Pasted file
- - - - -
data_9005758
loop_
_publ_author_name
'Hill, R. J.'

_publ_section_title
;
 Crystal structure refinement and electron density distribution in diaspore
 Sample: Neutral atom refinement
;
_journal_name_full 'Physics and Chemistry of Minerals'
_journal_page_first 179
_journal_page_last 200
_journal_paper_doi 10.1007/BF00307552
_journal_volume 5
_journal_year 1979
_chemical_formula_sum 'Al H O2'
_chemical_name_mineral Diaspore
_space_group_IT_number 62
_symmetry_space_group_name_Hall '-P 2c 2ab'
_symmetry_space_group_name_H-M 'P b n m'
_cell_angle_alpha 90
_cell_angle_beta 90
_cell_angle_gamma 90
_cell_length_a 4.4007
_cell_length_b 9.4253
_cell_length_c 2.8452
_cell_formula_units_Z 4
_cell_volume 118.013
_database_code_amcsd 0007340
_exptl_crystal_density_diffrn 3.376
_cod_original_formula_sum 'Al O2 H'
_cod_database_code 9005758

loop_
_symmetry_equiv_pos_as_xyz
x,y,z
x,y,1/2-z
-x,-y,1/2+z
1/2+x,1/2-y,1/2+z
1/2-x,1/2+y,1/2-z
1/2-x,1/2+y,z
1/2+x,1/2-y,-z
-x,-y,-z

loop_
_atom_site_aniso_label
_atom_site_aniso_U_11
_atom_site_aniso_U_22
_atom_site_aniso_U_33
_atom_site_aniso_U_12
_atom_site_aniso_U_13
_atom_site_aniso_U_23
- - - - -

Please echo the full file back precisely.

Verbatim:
data_9005758
loop_
_publ_author_name
'Hill, R. J.'

_publ_section_title
;
 Crystal structure refinement and electron density distribution in diaspore
 Sample: Neutral atom refinement
;
_journal_name_full 'Physics and Chemistry of Minerals'
_journal_page_first 179
_journal_page_last 200
_journal_paper_doi 10.1007/BF00307552
_journal_volume 5
_journal_year 1979
_chemical_formula_sum 'Al H O2'
_chemical_name_mineral Diaspore
_space_group_IT_number 62
_symmetry_space_group_name_Hall '-P 2c 2ab'
_symmetry_space_group_name_H-M 'P b n m'
_cell_angle_alpha 90
_cell_angle_beta 90
_cell_angle_gamma 90
_cell_length_a 4.4007
_cell_length_b 9.4253
_cell_length_c 2.8452
_cell_formula_units_Z 4
_cell_volume 118.013
_database_code_amcsd 0007340
_exptl_crystal_density_diffrn 3.376
_cod_original_formula_sum 'Al O2 H'
_cod_database_code 9005758

loop_
_symmetry_equiv_pos_as_xyz
x,y,z
x,y,1/2-z
-x,-y,1/2+z
1/2+x,1/2-y,1/2+z
1/2-x,1/2+y,1/2-z
1/2-x,1/2+y,z
1/2+x,1/2-y,-z
-x,-y,-z

loop_
_atom_site_aniso_label
_atom_site_aniso_U_11
_atom_site_aniso_U_22
_atom_site_aniso_U_33
_atom_site_aniso_U_12
_atom_site_aniso_U_13
_atom_site_aniso_U_23